Prescott Arizona, More Than Just Whiskey Row

Written by on January 21, 2009 in AZ Cities, Dining, Lodging - 1 Comment

The 100 block of South Montezuma Street in Prescott Arizona has long been known as Whiskey Row, thanks to the numerous saloons and pleasure houses that once lined the street. So popular was Whiskey Row that when a fire in 1900 wiped out the entire block, new brick and mortar construction started within hours of the last embers dying. Legend has it that the patrons of the Palace Saloon loved the grand wooden bar so much that they took it apart and ran the pieces to safety when the fire broke out.
Cowboys, lawmen, outlaws, miners, ranchers and more rubbed elbows here in the late 1800s and early 1900s. Even the Earps and Doc Holliday spent some time enjoying the bounty of Whiskey Row. Though Whiskey Row may have put Prescott on the map with famous places like Jersey Lily’s, the Hotel St. Michael and the Bird Cage, there is more to Whiskey Row and to Prescott these days than just bar hopping.

Whiskey Row makes up one side of the square around the Courthouse Plaza — a place where locals and guests alike stroll along broad sidewalks and enjoy the year-around mild weather. Plenty of boutique shops, art galleries and gourmet restaurants share space with the famous saloons. With over 500 buildings on the National Register of Historic Places, the Old West has stayed alive in Prescott.

Nestled in a valley surrounded by the peaks of the Juniper, Santa Maria, Sierra Prieta and Bradshaw Mountains, Prescott has hundreds of great places to get out and enjoy hiking, biking, camping, fishing, lake sports and much more. Nearly half of the 1.25 million acres of Tonto National Forest lies just to the west of Prescott. The other half of the forest lies east of Prescott and takes in the Black Hills, Mingus Mountain, Black Mesa and the headwaters of the Verde River. So break out your hiking shoes and enjoy the natural beauty that abounds in Prescott.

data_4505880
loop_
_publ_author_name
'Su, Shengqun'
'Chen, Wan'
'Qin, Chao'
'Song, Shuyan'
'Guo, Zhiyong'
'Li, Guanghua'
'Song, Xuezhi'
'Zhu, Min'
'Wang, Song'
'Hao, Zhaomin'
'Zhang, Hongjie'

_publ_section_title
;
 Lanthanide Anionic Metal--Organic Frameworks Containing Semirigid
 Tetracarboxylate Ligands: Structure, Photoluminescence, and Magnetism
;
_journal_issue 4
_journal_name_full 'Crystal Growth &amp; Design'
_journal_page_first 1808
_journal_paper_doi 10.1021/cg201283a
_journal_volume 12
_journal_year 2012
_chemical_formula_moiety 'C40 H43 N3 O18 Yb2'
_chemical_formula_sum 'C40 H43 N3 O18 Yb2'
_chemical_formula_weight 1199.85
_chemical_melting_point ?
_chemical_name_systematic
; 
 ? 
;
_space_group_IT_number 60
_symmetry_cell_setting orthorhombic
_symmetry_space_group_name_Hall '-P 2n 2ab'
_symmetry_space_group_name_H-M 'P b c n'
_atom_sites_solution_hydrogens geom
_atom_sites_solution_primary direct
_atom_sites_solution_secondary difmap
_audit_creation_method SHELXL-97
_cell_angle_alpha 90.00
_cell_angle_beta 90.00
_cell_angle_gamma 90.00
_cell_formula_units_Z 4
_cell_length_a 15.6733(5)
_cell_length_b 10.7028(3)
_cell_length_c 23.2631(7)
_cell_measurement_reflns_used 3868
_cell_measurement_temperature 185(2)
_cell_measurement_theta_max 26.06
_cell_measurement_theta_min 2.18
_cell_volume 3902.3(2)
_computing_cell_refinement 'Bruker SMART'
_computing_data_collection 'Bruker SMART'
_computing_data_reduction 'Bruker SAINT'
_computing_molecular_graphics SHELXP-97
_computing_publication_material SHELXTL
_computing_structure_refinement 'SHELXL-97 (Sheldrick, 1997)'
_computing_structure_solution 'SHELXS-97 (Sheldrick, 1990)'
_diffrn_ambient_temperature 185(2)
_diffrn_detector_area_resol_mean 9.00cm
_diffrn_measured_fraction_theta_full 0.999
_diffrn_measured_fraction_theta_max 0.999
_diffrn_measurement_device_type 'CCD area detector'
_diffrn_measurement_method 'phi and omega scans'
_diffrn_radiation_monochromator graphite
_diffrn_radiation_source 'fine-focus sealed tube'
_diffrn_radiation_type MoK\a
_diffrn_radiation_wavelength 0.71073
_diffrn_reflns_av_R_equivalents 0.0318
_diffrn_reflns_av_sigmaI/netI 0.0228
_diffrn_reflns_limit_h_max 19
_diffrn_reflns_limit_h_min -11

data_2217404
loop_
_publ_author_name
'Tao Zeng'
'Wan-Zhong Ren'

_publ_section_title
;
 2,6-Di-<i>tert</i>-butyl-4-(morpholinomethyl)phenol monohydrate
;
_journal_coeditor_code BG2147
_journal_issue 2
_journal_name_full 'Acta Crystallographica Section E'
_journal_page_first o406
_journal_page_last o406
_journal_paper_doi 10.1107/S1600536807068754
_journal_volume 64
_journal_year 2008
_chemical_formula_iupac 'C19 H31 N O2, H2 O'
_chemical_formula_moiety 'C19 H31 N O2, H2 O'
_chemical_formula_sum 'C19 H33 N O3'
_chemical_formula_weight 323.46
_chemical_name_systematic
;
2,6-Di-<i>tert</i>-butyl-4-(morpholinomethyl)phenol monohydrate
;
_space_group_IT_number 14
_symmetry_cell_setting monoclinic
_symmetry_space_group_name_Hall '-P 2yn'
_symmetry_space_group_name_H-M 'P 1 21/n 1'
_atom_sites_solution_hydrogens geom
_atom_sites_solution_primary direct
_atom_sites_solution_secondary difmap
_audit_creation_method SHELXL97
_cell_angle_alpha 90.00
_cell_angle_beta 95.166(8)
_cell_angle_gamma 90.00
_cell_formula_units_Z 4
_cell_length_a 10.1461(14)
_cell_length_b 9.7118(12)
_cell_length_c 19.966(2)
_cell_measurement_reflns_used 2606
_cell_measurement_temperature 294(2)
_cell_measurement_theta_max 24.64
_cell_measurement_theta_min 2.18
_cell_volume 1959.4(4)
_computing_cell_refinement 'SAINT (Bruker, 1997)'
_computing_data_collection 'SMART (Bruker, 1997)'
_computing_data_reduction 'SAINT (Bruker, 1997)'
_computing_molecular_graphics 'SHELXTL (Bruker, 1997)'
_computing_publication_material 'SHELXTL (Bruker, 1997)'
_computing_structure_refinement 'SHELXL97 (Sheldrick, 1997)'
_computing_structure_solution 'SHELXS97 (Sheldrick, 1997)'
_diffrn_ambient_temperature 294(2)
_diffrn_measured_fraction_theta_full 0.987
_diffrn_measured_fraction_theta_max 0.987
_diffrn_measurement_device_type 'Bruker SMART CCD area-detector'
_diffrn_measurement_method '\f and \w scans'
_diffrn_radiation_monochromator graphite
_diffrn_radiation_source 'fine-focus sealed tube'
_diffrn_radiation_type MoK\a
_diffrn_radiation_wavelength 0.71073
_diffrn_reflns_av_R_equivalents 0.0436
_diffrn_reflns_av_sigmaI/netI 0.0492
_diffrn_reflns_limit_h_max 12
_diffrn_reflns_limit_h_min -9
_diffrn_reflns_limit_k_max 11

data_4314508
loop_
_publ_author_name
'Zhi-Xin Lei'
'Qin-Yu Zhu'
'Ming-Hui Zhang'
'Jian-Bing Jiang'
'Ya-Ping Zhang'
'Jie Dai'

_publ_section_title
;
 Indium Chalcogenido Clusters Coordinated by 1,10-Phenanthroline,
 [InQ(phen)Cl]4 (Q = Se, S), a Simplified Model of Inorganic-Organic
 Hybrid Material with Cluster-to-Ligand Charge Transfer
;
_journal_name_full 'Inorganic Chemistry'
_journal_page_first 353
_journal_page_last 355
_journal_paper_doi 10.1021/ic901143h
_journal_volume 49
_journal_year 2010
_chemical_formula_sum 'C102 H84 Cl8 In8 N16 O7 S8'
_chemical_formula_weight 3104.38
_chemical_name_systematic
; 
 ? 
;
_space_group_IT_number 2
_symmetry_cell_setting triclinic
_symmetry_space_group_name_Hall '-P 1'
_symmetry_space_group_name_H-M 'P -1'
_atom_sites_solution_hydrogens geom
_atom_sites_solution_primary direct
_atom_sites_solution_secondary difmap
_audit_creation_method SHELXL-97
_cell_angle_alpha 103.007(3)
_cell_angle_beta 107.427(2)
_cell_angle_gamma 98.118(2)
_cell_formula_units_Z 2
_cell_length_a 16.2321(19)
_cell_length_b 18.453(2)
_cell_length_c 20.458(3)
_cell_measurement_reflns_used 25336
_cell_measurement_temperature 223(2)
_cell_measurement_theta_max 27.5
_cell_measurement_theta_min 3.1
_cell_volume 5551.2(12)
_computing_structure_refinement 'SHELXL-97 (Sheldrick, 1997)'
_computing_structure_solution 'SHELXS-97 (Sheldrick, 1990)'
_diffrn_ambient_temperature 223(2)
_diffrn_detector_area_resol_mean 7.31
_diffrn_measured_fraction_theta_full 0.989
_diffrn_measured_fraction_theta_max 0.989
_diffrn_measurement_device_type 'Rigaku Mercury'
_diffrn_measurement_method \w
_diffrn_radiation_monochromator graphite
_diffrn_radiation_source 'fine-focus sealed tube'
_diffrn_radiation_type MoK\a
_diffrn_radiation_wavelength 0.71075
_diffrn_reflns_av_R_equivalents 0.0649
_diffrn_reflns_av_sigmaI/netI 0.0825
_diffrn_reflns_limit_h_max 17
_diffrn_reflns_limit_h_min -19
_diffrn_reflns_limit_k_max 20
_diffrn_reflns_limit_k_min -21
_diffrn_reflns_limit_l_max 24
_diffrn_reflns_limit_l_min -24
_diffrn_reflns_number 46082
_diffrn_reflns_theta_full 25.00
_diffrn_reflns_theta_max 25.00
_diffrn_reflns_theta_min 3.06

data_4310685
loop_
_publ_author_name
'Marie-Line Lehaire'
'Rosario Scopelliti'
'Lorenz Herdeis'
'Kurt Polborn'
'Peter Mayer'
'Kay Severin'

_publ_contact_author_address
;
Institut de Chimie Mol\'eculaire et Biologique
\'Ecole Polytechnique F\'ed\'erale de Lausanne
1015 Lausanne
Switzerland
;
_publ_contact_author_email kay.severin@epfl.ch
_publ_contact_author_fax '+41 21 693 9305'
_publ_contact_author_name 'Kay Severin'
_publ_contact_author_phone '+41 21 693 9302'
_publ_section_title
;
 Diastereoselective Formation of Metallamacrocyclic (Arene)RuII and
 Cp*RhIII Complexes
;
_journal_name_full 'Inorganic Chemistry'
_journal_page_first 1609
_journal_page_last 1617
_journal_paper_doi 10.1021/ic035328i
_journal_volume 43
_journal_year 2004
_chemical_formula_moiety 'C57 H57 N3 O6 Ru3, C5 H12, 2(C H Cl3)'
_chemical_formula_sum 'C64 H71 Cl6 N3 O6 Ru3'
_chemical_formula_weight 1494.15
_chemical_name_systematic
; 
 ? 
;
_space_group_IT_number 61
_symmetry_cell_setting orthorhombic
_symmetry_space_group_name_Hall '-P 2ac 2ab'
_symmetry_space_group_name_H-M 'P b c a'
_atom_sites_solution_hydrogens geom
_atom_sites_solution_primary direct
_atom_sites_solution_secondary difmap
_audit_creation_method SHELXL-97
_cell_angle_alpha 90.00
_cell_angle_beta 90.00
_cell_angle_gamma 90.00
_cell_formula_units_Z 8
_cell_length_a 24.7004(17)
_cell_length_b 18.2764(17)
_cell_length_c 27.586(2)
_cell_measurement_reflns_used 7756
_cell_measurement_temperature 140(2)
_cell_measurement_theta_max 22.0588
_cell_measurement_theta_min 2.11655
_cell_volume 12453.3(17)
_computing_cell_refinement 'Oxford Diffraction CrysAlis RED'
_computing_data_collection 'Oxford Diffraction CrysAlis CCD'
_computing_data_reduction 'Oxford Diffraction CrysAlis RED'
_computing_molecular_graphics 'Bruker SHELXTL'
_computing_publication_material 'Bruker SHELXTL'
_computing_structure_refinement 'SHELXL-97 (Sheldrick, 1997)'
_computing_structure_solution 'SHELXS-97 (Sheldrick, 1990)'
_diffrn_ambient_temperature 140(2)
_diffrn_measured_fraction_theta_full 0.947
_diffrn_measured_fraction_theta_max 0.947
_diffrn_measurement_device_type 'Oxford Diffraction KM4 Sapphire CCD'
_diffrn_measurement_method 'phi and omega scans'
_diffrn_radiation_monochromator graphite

The best thing to do when you first arrive in Prescott is stop at the Chamber Of Commerce Visitor’s Center, where you can get great maps, brochures, and information about the area. The staff at the Visitor’s Center is very knowledgeable about the town and its history and its fun to let them tell you a few old stories while you browse the brochures of all the things to see and do in Prescott. For instance, did you know that the large building you can see high up on a hill overlooking the Courthouse Plaza used to be the old hospital/sanitarium for injured silver and gold miners. Today, the building is a retirement home, but not just anyone can live there. You have to prove that you have lived in Prescott for 35 years or more before they will let you in the door!

Top 5 Places to Visit In Prescott:

  • Sharlot Hall Museum — Founded by historian and poet Sharlot M. Hall in 1928, the Museum today explores the rich diversity of regional heritage through festivals, living history events, outdoor theater performances, changing exhibits and more.
  • Phippen Museum — a really neat little fine arts museum with great exhibits and educational programs.
  • Smoki Museum — a museum dedicated to the historic and prehistoric Native American culture of the Southwest and features the largest collection of Kate Cory oil paintings in the United States.
  • Prescott Rodeo and Frontier Days — Prescott Rodeo claims being the “World’s Oldest Rodeo,” which takes place end of June and beginning of July each year. You can enjoy the rodeo as well as parades, street dances, great food and much more during these festivities.
  • Whiskey Row — Go ahead, indulge in a saloon and restaurant crawl along this famous stretch of Prescott. Just make sure to book a room in downtown Prescott so you have some place to walk to at the end of the night.

Other attractions in the area include:
Verde Canyon Railroad
Tuzigoot National Monument

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